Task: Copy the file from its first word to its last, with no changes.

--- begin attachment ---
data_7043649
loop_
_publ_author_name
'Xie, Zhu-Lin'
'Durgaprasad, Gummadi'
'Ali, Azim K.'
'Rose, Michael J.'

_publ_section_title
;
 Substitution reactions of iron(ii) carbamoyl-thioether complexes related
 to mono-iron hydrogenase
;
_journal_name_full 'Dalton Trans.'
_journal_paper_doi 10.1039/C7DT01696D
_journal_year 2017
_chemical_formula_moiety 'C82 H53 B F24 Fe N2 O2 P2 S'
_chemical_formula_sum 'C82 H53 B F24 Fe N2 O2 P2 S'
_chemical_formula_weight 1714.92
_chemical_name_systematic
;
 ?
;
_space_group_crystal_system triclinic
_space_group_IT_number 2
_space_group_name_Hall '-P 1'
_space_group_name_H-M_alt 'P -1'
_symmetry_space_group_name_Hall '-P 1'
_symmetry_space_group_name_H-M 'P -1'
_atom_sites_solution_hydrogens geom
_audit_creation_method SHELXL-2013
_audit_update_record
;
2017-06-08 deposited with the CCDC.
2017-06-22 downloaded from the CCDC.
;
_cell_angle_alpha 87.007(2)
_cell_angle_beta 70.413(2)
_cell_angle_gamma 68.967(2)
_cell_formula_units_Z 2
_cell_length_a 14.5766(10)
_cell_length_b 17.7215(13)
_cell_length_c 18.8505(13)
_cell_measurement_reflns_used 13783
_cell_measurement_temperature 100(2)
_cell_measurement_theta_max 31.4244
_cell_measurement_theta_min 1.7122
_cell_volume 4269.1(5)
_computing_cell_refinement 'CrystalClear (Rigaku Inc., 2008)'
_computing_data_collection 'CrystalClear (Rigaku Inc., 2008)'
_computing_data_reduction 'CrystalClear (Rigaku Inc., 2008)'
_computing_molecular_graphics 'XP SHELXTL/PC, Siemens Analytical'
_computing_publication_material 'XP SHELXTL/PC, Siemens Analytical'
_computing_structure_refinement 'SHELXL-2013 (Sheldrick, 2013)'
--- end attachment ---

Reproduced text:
data_7043649
loop_
_publ_author_name
'Xie, Zhu-Lin'
'Durgaprasad, Gummadi'
'Ali, Azim K.'
'Rose, Michael J.'

_publ_section_title
;
 Substitution reactions of iron(ii) carbamoyl-thioether complexes related
 to mono-iron hydrogenase
;
_journal_name_full 'Dalton Trans.'
_journal_paper_doi 10.1039/C7DT01696D
_journal_year 2017
_chemical_formula_moiety 'C82 H53 B F24 Fe N2 O2 P2 S'
_chemical_formula_sum 'C82 H53 B F24 Fe N2 O2 P2 S'
_chemical_formula_weight 1714.92
_chemical_name_systematic
;
 ?
;
_space_group_crystal_system triclinic
_space_group_IT_number 2
_space_group_name_Hall '-P 1'
_space_group_name_H-M_alt 'P -1'
_symmetry_space_group_name_Hall '-P 1'
_symmetry_space_group_name_H-M 'P -1'
_atom_sites_solution_hydrogens geom
_audit_creation_method SHELXL-2013
_audit_update_record
;
2017-06-08 deposited with the CCDC.
2017-06-22 downloaded from the CCDC.
;
_cell_angle_alpha 87.007(2)
_cell_angle_beta 70.413(2)
_cell_angle_gamma 68.967(2)
_cell_formula_units_Z 2
_cell_length_a 14.5766(10)
_cell_length_b 17.7215(13)
_cell_length_c 18.8505(13)
_cell_measurement_reflns_used 13783
_cell_measurement_temperature 100(2)
_cell_measurement_theta_max 31.4244
_cell_measurement_theta_min 1.7122
_cell_volume 4269.1(5)
_computing_cell_refinement 'CrystalClear (Rigaku Inc., 2008)'
_computing_data_collection 'CrystalClear (Rigaku Inc., 2008)'
_computing_data_reduction 'CrystalClear (Rigaku Inc., 2008)'
_computing_molecular_graphics 'XP SHELXTL/PC, Siemens Analytical'
_computing_publication_material 'XP SHELXTL/PC, Siemens Analytical'
_computing_structure_refinement 'SHELXL-2013 (Sheldrick, 2013)'